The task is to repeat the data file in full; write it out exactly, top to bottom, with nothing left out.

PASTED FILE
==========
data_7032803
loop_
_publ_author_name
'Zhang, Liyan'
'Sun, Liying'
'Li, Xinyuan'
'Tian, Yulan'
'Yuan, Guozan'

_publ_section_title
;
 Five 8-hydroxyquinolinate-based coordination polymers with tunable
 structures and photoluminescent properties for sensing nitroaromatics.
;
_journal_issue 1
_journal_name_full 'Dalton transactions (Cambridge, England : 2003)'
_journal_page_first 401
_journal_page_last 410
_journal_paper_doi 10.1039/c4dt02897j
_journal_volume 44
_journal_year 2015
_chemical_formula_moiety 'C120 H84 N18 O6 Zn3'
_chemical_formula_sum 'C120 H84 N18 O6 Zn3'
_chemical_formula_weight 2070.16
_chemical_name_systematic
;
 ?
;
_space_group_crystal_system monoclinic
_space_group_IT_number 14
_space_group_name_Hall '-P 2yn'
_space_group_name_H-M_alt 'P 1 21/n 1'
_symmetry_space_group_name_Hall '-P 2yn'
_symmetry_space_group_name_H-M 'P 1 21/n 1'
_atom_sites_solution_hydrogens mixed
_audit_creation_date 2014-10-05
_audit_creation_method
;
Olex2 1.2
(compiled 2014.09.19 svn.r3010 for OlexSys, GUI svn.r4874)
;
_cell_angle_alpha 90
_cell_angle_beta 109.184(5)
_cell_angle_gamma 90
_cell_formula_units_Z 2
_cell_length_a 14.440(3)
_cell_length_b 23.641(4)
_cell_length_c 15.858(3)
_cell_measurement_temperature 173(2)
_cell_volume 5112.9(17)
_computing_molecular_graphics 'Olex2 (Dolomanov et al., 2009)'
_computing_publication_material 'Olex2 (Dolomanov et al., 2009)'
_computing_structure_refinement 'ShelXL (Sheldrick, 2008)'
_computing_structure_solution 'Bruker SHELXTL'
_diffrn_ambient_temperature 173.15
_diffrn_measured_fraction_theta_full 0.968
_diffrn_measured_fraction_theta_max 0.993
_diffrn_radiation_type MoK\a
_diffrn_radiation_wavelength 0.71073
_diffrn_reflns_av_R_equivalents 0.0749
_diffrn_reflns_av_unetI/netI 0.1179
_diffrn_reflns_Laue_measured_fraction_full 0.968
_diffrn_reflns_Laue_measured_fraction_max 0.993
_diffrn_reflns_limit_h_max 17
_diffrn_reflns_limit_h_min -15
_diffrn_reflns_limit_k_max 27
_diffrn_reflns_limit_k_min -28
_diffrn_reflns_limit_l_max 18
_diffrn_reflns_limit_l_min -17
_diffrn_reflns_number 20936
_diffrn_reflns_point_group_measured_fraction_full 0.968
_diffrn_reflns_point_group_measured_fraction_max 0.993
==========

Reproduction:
data_7032803
loop_
_publ_author_name
'Zhang, Liyan'
'Sun, Liying'
'Li, Xinyuan'
'Tian, Yulan'
'Yuan, Guozan'

_publ_section_title
;
 Five 8-hydroxyquinolinate-based coordination polymers with tunable
 structures and photoluminescent properties for sensing nitroaromatics.
;
_journal_issue 1
_journal_name_full 'Dalton transactions (Cambridge, England : 2003)'
_journal_page_first 401
_journal_page_last 410
_journal_paper_doi 10.1039/c4dt02897j
_journal_volume 44
_journal_year 2015
_chemical_formula_moiety 'C120 H84 N18 O6 Zn3'
_chemical_formula_sum 'C120 H84 N18 O6 Zn3'
_chemical_formula_weight 2070.16
_chemical_name_systematic
;
 ?
;
_space_group_crystal_system monoclinic
_space_group_IT_number 14
_space_group_name_Hall '-P 2yn'
_space_group_name_H-M_alt 'P 1 21/n 1'
_symmetry_space_group_name_Hall '-P 2yn'
_symmetry_space_group_name_H-M 'P 1 21/n 1'
_atom_sites_solution_hydrogens mixed
_audit_creation_date 2014-10-05
_audit_creation_method
;
Olex2 1.2
(compiled 2014.09.19 svn.r3010 for OlexSys, GUI svn.r4874)
;
_cell_angle_alpha 90
_cell_angle_beta 109.184(5)
_cell_angle_gamma 90
_cell_formula_units_Z 2
_cell_length_a 14.440(3)
_cell_length_b 23.641(4)
_cell_length_c 15.858(3)
_cell_measurement_temperature 173(2)
_cell_volume 5112.9(17)
_computing_molecular_graphics 'Olex2 (Dolomanov et al., 2009)'
_computing_publication_material 'Olex2 (Dolomanov et al., 2009)'
_computing_structure_refinement 'ShelXL (Sheldrick, 2008)'
_computing_structure_solution 'Bruker SHELXTL'
_diffrn_ambient_temperature 173.15
_diffrn_measured_fraction_theta_full 0.968
_diffrn_measured_fraction_theta_max 0.993
_diffrn_radiation_type MoK\a
_diffrn_radiation_wavelength 0.71073
_diffrn_reflns_av_R_equivalents 0.0749
_diffrn_reflns_av_unetI/netI 0.1179
_diffrn_reflns_Laue_measured_fraction_full 0.968
_diffrn_reflns_Laue_measured_fraction_max 0.993
_diffrn_reflns_limit_h_max 17
_diffrn_reflns_limit_h_min -15
_diffrn_reflns_limit_k_max 27
_diffrn_reflns_limit_k_min -28
_diffrn_reflns_limit_l_max 18
_diffrn_reflns_limit_l_min -17
_diffrn_reflns_number 20936
_diffrn_reflns_point_group_measured_fraction_full 0.968
_diffrn_reflns_point_group_measured_fraction_max 0.993